This time next year, the market is going to be a very different place. No-one knows the complete, consolidated impact of regulation on the market, and many of the parts are still in motion, but the core structure is starting to take shape.
In Europe, our research tells us that most institutions are opening 2014 where they left off in 2013: racing to implement systems to report trades to one of (at the moment) six trade repositories before February. Despite the host of regulations coming in 2014, a recent JWG survey found that out of 13 major regulatory implementation projects banks would put an average of 20% of their budget on EMIR, with another 12% on the identifiers required for EMIR reporting. This shows that EMIR is still a major area of spend for firms in Q1 2014.
Firms will be rushing to make and implement a number of decisions before February: Should I delegate my reporting, and if so to whom? Which of my clients will I register for a pre-LEI? With which local operating unit (LOU) should I register? Will I be generating UTIs for all my trades, or will there be some trades where I will have to receive one from my counterparty or a third party? Will I be confirming my counterparty’s status with them bilaterally or via a third party data? And each will be influenced by (as well as influencing) what others are doing, as the industry collectively moves towards a compliant modus operandi.
However, as with all things in regulation, none of this is being decided in a vacuum. Other rules will impact our decision-making: Will your chosen client classification method – bilateral, platform-based or KYC utility – work for other regulations? CRD IV requires the same classifications as EMIR, but MiFID has a whole different set of classifications, which may soon be changed under MiFID II. Similarly, MiFID regulatory reporting is set to be extended to derivatives. How will this affect your implementation of TR reporting under EMIR? Finally, mutual recognition rules are still being drafted in Europe and the US, meaning that the global picture is still very much subject to change.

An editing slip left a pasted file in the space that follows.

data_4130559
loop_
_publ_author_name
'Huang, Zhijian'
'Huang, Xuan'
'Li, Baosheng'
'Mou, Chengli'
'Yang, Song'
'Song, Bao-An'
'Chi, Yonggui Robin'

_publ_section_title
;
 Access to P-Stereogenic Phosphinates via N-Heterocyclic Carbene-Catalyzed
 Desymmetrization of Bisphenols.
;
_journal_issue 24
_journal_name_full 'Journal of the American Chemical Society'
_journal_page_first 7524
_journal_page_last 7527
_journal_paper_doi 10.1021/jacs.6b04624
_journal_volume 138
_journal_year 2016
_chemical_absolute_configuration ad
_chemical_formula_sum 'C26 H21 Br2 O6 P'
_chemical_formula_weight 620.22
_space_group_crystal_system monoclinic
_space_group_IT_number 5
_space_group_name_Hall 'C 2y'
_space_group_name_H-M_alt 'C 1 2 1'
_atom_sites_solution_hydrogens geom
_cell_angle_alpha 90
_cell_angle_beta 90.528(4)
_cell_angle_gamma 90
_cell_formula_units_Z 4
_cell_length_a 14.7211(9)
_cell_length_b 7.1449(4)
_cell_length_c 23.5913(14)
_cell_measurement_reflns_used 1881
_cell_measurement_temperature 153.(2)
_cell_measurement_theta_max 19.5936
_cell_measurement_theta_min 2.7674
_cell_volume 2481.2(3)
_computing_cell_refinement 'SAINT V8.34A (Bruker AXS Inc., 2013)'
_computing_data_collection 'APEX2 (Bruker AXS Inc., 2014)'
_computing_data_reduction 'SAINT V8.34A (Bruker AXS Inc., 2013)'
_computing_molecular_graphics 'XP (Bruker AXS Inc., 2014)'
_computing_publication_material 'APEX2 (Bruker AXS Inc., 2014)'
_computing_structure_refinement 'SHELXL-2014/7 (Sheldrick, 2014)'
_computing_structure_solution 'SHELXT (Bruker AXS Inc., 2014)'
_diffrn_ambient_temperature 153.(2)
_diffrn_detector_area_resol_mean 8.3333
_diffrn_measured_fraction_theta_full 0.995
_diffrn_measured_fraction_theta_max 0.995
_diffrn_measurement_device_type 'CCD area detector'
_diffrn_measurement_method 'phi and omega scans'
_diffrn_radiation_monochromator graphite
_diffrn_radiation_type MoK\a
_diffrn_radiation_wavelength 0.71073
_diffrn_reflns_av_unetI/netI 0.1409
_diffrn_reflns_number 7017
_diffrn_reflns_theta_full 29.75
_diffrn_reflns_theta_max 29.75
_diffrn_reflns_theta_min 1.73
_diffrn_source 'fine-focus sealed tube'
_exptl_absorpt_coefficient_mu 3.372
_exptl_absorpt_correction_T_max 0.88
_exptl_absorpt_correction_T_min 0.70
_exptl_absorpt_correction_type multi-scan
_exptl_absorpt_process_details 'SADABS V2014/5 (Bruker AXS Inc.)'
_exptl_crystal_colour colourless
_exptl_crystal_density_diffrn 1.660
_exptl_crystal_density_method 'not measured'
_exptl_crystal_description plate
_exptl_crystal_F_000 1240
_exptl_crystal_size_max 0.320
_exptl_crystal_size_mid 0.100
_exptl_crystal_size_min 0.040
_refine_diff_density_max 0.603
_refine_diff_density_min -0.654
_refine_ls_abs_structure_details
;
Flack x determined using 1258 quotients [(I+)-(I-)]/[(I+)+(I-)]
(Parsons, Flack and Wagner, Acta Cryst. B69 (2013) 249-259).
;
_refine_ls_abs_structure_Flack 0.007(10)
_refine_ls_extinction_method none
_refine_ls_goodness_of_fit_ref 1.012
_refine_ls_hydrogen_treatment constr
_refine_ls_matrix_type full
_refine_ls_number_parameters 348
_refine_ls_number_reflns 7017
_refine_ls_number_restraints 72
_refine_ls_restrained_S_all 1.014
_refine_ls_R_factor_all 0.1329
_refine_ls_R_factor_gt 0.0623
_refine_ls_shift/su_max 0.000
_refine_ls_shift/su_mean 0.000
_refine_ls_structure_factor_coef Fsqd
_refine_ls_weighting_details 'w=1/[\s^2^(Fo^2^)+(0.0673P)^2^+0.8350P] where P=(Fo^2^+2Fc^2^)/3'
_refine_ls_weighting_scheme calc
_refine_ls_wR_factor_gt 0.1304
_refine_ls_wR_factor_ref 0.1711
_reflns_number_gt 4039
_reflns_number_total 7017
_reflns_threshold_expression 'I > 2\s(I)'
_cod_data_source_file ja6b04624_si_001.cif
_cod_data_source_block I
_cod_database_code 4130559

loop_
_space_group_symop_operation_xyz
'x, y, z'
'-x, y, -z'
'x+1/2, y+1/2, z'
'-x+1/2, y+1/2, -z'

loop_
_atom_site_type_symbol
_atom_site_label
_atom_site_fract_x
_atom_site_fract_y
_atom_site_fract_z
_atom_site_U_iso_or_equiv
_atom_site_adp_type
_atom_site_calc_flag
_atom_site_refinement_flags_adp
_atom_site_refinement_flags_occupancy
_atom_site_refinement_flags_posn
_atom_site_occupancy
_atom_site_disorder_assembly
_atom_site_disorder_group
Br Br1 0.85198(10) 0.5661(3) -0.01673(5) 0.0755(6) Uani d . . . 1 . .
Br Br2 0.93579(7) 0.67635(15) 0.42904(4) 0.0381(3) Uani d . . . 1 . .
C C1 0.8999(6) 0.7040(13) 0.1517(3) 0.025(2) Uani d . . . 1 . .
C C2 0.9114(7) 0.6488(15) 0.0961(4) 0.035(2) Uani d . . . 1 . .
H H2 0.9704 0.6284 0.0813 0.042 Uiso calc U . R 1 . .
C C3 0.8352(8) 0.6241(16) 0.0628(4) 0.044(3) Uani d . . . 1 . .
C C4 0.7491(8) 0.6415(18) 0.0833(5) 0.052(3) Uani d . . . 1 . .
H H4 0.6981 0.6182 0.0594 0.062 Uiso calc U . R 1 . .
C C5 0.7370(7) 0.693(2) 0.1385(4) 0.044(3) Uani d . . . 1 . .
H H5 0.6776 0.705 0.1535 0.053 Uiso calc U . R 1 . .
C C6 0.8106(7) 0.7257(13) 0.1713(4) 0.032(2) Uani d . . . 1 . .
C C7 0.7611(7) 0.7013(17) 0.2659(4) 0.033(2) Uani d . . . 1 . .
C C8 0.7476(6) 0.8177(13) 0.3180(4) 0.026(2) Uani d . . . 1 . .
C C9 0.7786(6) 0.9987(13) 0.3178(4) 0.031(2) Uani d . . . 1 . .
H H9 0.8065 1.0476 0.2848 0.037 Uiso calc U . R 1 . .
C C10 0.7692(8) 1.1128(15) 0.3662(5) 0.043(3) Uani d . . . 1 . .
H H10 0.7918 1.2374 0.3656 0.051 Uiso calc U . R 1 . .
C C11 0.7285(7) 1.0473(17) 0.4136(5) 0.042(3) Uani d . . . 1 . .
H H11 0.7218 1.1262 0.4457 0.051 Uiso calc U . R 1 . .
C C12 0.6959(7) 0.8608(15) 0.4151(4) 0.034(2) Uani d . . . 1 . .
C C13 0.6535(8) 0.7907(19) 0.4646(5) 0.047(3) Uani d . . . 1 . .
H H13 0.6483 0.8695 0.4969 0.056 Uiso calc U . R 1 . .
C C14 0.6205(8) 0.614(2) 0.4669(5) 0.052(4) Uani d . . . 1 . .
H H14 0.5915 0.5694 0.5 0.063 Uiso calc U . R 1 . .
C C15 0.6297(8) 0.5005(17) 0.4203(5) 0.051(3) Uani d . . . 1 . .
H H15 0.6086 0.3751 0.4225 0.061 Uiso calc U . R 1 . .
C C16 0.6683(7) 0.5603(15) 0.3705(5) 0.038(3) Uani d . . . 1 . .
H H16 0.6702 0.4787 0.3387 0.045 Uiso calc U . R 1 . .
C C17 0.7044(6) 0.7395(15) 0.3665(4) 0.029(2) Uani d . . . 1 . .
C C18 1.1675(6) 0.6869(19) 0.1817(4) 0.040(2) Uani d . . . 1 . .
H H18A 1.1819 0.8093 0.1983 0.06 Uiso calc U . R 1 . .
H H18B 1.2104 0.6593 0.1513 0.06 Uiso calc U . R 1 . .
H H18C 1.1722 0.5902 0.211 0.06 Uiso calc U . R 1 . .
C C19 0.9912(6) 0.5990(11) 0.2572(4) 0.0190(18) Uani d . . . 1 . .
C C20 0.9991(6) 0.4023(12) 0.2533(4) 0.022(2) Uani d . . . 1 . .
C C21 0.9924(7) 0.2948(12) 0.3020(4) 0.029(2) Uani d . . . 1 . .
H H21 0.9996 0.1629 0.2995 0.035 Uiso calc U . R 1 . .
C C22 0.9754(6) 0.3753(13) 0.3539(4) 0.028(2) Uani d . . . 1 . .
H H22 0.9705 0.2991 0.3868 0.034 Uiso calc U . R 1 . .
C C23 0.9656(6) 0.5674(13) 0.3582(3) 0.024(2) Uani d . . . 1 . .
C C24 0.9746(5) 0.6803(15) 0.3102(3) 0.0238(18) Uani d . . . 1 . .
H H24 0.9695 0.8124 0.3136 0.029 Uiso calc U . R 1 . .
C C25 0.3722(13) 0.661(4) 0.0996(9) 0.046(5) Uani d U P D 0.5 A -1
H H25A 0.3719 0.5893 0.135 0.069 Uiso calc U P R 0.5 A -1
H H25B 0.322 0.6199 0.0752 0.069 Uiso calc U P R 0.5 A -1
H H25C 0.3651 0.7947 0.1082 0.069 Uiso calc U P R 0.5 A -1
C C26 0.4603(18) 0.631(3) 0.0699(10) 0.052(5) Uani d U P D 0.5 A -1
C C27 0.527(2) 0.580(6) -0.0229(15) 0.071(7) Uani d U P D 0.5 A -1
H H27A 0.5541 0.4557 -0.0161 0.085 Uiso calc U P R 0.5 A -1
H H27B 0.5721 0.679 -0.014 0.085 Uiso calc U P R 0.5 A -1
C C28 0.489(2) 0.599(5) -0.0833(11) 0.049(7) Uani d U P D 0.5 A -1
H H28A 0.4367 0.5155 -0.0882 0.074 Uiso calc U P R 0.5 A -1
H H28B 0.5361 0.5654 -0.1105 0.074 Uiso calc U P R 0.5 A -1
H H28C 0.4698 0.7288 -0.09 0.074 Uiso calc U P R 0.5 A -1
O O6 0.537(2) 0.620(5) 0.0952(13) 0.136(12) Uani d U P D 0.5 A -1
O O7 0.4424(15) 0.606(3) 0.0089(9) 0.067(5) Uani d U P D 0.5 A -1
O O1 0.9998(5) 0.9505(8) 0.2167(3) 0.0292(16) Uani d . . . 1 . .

On Tuesday 21January, JWG will be welcoming representatives from thirteen firms and trade associations to discuss these issues in greater depth, and hopefully identifying areas for further collaboration – between buy-side, sell-side, trade associations and regulators – on reporting standards. Minutes will be made available to JWG members on our Customer Data Management Group site.
But that’s all Q1; what about the rest of the year? Reporting frenzy will quickly be followed by the move to compulsory clearing for certain trades, as soon as ESMA approves a CCP for each underlying asset class. But again, firms will have a number of decisions to make: How will I connect to the CCP; directly or through a clearing member? What segregation models will I offer my clients? What level of segregation will I request for my own assets? How will I optimise my collateral in order to avoid opportunity cost? These kinds of questions are creating what looks like a strong ‘know your product’ drive in Q2.
Again, there are many other regulations to consider here. The UK client assets regime (CASS) is high on several professionals’ worry lists for 2014, in the way it requires firms to tie assets back to individual clients. CRD IV and Solvency II also require firms to look much closer at the quality of their assets and limits what they can be used for. And finally, new rules on shadow banking look likely to limit firms’ ability to reuse assets through securities lending and rehypothecation. How will firms map these requirements to individual assets in order to know how to treat each of them? Again, we will run a number of CDMG meetings on these issues once trade reporting is in, and we encourage firms to look out for these.
A number of other issues will also play into these discussions: The market data landscape is set to be heavily impacted by a number of new initiatives including EMIR, new Benchmark Regulation and the incoming rules relating to data protection and privacy. Similarly, the developing FMI landscape – including new business models and who is authorised to provide what – will also figure into JWG’s analysis over the coming months, to the point where we will be able to provide members with an accurate picture of the options available to them when dealing with these complex decisions under EMIR.